Inflammatory bowel disease (IBD) is an autoimmune condition where in most cases there are multiple triggers chronically stimulating the immune system over a long period of time in multiple ways and the immune system gets into overloaded, overwhelmed state and loses its ability to function leading to chronic inflammation causes symptoms such as diarrhea, abdominal pain, and other debilitating symptoms and anemia.

Traditional IBD treatments focus on altering immunological function with minimal investigation on the microbiome and intestinal barrier function.

According to a study published last week Nutrients, researchers investigated the efficacy of 3 versions of the specific carbohydrate diet (SCD) in active Crohn’s disease. The SCD was created by Sydney Haas MD, a pediatrician, to treat celiac disease. This diet eliminates all grains, sugars (except honey), all milk products (except for hard cheeses and fermented yogurt) and most processed foods.

This was a single center, double-blind study in 10 pediatric patients with mild to moderate Crohn’s disease between the ages of 7 to 18. Each Patient was randomized to either the SCD, a modified SCD including both oats and rice, or a whole foods diet. Patients were evaluated at baseline, 2, 4, 8 and at 12 weeks. Assessments included the Pediatric Crohn’s Disease Activity Index (PCDAI), CBC, C-reactive protein, ESR, albumin, stool testing, and multi-omics analysis. For the first 2 weeks, all patients went on a strict SCD after and were placed onto their randomized diet. Each Patient received nutritional counseling by a dietitian. Before each visit, patients completed a 3-day food diary to ensure compliance to the diet. Patient meals were provided and prepared by a study chef. Also, patients received a list of SCD allowed foods during the study.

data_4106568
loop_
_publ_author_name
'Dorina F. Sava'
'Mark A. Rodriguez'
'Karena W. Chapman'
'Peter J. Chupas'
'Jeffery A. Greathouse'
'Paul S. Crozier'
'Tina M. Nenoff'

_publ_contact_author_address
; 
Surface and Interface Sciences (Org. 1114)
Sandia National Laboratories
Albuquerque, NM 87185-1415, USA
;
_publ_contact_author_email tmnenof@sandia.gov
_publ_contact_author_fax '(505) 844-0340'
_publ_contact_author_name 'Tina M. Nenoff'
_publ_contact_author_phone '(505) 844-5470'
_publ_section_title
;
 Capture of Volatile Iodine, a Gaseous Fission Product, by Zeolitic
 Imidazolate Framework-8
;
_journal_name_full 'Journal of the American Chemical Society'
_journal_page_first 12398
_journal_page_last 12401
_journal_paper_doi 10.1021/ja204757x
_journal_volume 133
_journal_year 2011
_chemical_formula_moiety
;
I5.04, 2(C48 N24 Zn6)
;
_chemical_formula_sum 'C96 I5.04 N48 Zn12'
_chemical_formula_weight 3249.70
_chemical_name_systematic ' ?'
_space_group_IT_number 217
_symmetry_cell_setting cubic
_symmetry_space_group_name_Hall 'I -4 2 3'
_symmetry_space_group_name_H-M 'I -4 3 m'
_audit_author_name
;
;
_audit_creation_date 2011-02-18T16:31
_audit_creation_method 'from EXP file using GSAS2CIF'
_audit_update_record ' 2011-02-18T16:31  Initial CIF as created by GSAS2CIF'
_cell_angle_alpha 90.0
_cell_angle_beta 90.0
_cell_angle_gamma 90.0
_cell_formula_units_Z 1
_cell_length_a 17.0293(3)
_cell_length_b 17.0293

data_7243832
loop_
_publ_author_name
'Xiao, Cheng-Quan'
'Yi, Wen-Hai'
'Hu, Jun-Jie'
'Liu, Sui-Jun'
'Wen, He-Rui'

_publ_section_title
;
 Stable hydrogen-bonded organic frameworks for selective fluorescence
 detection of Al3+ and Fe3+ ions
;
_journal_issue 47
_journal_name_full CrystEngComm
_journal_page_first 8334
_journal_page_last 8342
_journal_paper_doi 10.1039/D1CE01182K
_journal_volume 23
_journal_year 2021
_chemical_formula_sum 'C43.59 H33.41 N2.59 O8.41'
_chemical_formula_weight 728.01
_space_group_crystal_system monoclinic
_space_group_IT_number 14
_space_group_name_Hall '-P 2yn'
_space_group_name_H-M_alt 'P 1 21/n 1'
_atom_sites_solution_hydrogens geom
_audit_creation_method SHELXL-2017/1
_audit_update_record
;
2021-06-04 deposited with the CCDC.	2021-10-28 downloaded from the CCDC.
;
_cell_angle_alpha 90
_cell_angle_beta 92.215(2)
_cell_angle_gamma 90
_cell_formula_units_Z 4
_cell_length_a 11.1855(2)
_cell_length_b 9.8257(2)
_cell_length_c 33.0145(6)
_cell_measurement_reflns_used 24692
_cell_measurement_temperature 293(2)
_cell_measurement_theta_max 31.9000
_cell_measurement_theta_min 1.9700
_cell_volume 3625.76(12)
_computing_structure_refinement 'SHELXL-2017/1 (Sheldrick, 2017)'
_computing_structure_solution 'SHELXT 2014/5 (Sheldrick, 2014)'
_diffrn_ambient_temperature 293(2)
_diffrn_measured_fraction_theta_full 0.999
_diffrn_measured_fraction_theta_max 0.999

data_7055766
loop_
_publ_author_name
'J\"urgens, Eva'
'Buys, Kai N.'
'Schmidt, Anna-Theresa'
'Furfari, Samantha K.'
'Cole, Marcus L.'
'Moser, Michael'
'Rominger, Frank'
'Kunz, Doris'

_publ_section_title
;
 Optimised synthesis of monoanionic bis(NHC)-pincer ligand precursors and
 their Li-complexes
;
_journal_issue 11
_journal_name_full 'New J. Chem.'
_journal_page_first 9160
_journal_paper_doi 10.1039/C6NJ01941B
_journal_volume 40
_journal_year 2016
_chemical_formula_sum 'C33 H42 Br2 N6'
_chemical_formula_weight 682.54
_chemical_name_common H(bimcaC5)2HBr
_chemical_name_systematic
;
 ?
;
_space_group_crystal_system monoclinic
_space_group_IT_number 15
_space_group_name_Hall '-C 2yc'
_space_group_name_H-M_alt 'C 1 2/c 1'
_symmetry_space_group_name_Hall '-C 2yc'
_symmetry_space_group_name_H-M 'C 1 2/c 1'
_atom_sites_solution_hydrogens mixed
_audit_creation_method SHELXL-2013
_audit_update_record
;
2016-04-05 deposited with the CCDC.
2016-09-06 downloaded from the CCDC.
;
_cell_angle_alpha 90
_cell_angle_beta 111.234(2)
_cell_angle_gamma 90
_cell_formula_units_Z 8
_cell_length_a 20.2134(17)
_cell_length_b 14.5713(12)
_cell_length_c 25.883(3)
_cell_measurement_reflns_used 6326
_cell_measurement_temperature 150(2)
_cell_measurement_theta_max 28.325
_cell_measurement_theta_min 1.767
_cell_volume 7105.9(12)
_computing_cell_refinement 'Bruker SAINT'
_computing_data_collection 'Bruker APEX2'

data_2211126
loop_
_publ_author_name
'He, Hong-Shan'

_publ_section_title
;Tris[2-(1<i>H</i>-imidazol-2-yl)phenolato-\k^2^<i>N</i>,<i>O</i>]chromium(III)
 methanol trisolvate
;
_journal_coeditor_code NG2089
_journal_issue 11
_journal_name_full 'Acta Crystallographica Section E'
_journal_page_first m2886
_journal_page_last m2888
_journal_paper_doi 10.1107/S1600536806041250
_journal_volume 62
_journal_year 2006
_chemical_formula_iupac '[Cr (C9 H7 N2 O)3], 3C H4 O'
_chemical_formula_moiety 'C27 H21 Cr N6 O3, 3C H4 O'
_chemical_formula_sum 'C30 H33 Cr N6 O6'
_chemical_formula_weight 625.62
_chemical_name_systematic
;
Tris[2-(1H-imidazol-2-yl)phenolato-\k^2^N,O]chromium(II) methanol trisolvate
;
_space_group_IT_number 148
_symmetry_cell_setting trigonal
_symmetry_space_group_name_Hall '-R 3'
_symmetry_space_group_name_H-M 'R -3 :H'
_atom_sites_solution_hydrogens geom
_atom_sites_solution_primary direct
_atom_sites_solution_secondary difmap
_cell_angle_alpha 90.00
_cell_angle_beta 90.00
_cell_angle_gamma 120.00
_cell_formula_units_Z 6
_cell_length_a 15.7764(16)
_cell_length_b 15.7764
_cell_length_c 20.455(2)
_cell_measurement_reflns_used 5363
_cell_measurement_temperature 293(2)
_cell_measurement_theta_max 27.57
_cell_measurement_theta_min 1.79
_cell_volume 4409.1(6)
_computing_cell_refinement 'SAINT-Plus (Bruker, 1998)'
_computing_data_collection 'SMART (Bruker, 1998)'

As a results, at twelve weeks all of the participants achieved clinical remission. C-reactive protein levels significantly decreased in all three groups. In addition, the microbiome composition shifted in every patient over the twelve-week period. These results emphasize the significant impact diet and nutrient play in Crohn’s disease. Each diet had a significant effect on disease severity as well as on inflammatory biomarkers. The more restrictive diets were associated with the largest reductions in inflammation.

For additional support, high dose probiotics, fish oil, curcumin, glutamine, and mucilaginous botanicals can be helpful in immunomodulation and for their anti-inflammatory properties. Other common insufficiencies include magnesium, vitamin D, and iron.

By Michael Jurgelewicz, DC, DACBN, DCBCN, CNS

Source: Suskind D, Lee D, et al. The Specific Carbohydrate Diet and Diet Modification as Induction Therapy for Pediatric Crohn’s Disease: A Randomized Diet Controlled Trial. Nutrients 6 December 2020, 12(12), 3729

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